On February 21, 2014, the Executive Board of the International Monetary Fund (IMF) concluded the Article IV consultation1 with Chad.
Macroeconomic performance continued to be stable in 2013, with some deceleration in economic growth and inflation. Real GDP is projected to have grown by 3.6 percent in 2013, down from 8.9 percent in 2012. The slowdown reflects a reduction in oil GDP of 3.9 percent in 2013 due to a sharper than expected decline in the mature field’s oil production and delays in new oil production. Non-oil GDP is forecast to have grown by 5 percent in 2013 compared to 11.6 percent in 2012, mainly reflecting a return to trend agricultural production levels after the bumper harvest that took place in 2012. Inflation fell sharply in 2013 due to a sizable fall in food prices following the strong harvest in 2012. Consequently, annual average inflation rate is projected at around 0.4 percent, compared to 7.7 percent in 2012.
The external current account deficit averaged 8 percent of GDP between 2009 and 2012 and is projected to have deteriorated further to 8.8 percent of GDP in 2013 on account of the drop in oil exports. The overall balance of payments would record a deficit in 2013, the first time since 2009, bringing the international reserve coverage ratio to about 1.7 months of imports of goods and services (compared to 2.4 months in 2012).
Fiscal policy has been gradually tightened over the last few years, anchored on reductions in the non-oil primary deficit (NOPD). NOPD fell by 1 percent of non-oil GDP over 2011-12 and the 2013 budget was anchored on a further 1 percent of non-oil GDP reduction in the NOPD to 18.2 percent of non-oil GDP. However, the 2013 budget execution was affected by an unexpected fall in oil revenue and spending pressures from regional security operations, resulting in an overall fiscal deficit of about 6 percent of non-oil GDP (compared to a surplus of 1.7 percent of non-oil GDP in 2012). This deficit was partly financed by non-concessional borrowing against future oil receipts.
The medium-term economic outlook is driven by developments in oil production and associated fiscal revenue. Real GDP is projected to grow at around 9 percent per year over 2014–15 as new oil-related projects come fully on-stream. Oil GDP is projected to peak in 2016 and fall steadily thereafter absent new oil discoveries. Non-oil GDP is projected to grow by around 5 percent per year over the medium term, driven by agriculture, commerce, and transportation. The main sources of risk to the outlook stem from the volatility of fiscal oil revenue and the difficult regional security situation.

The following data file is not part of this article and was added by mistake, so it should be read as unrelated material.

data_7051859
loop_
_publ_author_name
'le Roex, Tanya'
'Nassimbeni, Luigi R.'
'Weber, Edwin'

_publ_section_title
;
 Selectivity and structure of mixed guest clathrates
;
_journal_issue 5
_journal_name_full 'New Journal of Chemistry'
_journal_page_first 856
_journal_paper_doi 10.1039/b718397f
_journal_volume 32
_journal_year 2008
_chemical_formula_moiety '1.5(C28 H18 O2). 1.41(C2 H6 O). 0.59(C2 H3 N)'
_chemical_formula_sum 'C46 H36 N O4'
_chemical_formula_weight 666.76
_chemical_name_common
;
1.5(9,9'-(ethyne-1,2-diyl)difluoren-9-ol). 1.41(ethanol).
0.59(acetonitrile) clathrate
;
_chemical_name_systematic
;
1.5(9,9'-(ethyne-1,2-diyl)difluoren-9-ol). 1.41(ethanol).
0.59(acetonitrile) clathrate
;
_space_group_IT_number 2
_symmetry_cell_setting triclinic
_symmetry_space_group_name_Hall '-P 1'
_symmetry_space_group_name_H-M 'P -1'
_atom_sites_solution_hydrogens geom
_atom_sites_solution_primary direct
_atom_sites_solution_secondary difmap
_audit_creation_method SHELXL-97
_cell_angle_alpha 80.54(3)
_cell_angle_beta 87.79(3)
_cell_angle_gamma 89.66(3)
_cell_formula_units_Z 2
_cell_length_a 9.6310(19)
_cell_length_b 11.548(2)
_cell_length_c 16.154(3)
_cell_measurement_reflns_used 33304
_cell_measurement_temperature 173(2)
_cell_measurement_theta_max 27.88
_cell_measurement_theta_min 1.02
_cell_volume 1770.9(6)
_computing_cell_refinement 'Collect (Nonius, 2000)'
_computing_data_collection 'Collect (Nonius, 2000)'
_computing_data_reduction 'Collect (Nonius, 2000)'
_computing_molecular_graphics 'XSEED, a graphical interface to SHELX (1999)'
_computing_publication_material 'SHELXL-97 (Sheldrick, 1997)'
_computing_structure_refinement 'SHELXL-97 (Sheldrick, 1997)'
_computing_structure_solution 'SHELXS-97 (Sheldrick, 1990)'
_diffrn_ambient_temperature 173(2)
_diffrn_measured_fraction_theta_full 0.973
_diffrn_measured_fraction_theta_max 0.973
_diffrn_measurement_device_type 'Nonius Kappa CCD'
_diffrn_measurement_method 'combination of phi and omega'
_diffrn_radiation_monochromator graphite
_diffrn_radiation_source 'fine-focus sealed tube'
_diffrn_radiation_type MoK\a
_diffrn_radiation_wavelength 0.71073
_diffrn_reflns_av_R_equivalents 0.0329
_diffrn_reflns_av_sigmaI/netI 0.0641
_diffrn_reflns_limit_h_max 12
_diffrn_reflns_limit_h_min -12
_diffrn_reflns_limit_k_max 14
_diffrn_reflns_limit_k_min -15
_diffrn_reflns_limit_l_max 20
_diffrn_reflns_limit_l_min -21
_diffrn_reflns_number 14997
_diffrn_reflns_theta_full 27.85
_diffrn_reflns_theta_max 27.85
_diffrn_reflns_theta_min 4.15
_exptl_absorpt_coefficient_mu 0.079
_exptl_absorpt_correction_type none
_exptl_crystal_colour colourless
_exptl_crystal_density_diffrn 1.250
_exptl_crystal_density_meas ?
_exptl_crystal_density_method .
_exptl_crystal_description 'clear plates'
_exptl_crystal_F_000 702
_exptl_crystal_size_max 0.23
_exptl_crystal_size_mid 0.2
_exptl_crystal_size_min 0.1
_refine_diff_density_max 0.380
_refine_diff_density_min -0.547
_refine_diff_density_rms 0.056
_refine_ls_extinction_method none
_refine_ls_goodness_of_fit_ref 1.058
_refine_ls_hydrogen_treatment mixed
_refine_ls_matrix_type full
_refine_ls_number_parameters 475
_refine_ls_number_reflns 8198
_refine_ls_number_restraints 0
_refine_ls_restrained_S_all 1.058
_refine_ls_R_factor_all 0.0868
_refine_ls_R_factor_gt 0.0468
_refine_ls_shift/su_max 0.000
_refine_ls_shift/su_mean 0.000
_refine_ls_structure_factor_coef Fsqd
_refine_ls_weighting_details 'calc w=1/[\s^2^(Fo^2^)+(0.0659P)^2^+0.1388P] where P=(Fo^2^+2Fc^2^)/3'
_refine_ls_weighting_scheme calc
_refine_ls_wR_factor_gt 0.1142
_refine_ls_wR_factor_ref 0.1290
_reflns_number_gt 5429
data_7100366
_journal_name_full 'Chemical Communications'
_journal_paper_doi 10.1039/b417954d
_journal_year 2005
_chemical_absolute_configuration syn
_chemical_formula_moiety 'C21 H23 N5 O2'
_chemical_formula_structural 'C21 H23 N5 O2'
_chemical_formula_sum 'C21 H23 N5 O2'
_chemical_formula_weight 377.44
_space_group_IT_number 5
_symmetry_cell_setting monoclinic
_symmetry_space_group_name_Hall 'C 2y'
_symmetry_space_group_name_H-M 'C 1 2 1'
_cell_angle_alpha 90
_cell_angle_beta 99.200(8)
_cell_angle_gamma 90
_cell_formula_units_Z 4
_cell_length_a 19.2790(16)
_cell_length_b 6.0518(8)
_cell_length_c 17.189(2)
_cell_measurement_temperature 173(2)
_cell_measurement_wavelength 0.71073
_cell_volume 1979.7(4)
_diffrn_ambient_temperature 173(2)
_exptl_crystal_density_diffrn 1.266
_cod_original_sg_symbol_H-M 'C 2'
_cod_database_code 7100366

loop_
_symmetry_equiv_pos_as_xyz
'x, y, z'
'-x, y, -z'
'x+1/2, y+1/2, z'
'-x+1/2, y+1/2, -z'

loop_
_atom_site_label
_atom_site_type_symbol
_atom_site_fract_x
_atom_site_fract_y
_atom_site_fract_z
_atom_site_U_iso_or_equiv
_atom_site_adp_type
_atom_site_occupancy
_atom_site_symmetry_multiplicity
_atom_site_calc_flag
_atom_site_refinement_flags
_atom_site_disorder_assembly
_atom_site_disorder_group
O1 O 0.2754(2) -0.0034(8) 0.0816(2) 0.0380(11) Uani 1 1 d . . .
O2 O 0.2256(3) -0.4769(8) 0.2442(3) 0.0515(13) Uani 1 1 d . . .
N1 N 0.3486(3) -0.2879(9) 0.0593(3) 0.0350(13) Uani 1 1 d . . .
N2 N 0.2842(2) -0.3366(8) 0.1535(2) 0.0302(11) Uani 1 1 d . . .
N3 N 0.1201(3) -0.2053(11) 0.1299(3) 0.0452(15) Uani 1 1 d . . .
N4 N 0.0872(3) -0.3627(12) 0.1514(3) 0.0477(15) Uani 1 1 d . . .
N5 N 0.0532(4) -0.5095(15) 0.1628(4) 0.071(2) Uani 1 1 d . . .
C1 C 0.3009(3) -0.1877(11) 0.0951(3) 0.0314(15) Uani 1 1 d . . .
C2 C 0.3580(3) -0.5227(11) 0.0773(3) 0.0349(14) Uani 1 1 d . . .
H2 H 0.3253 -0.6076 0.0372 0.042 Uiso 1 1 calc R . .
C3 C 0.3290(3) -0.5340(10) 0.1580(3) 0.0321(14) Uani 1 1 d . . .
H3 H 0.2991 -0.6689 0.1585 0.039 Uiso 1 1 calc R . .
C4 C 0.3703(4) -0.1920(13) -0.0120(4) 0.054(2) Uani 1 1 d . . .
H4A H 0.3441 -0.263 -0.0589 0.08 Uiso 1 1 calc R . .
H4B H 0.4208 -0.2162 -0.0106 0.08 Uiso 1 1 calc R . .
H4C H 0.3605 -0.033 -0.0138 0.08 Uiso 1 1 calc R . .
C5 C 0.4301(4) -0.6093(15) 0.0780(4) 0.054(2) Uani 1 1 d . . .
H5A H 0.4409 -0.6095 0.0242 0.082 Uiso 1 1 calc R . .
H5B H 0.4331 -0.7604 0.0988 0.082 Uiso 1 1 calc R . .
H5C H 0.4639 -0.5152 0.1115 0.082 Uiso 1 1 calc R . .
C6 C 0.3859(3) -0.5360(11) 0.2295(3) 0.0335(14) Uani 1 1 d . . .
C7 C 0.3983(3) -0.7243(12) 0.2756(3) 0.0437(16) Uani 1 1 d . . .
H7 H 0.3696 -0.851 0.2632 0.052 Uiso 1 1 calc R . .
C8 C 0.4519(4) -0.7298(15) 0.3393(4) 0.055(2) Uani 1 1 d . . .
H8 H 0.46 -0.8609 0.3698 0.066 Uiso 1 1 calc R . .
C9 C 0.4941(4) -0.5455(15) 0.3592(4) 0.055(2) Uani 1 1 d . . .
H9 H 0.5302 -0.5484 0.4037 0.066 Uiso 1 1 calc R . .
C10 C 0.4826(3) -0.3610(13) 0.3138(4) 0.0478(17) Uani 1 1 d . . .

Directors welcomed Chad’s relatively strong macroeconomic performance amidst considerable regional insecurity, characterized by solid non-oil GDP growth and relatively muted inflation. They also commended the authorities’ significant contribution to regional security efforts. Noting that a decade of rapid economic growth has not significantly reduced poverty rates, Directors called for decisive policy measures to achieve diversified, inclusive growth and improved socioeconomic outcomes.
Directors noted that, despite the positive medium-term outlook, Chad is facing challenges from the volatility and trend decline in oil revenue. While welcoming the improved fiscal stance in recent years, including under the staff-monitored program, they advised building fiscal buffers over the medium term, by enhancing domestic revenue mobilization, public financial management, public sector efficiency and expenditure prioritization. Directors welcomed the recent commitment to limit the use of extra-budgetary emergency spending procedures, and recommended careful prioritization of public investment in line with absorptive capacity. Efforts to significantly reduce the non-oil tax collection gap, building on progress and by following through on Fund technical assistance recommendations regarding tax policy and revenue administration, will be crucial.
Directors called for greater coherence in the authorities’ debt management strategy and a prudent external borrowing policy, given Chad’s high risk of debt distress. They acknowledged the authorities’ commitment to ensuring debt sustainability, as evidenced by the cancelation of the Master Facility Agreement with Eximbank China. While recognizing the exceptional circumstances that led to the nonconcessional oil sale advances in 2013, they advised against recourse to such advances going forward, and stressed the need for corrective actions to cover the ensuing financing gap in 2014. Directors looked forward to the timely preparation of the new debt management law, and recommended centralization of debt approvals and operational management. They supported the authorities’ commitment to achieve the completion point under the Enhanced Initiative for Heavily Indebted Poor Countries. They looked forward to continued close engagement with the Fund in the period ahead, including discussions on reaching agreement on a possible ECF-supported program.
Directors underscored the importance of critical structural reforms to help boost external competitiveness and promote diversified, inclusive growth. They called for the removal of key supply-side bottlenecks and measures to strengthen the business climate. Directors commended the authorities’ initiatives under the National Development Plan, designed to raise agricultural productivity and promote infrastructure investment. They also advised the authorities to implement reforms conducive to enhanced financial sector development and inclusion.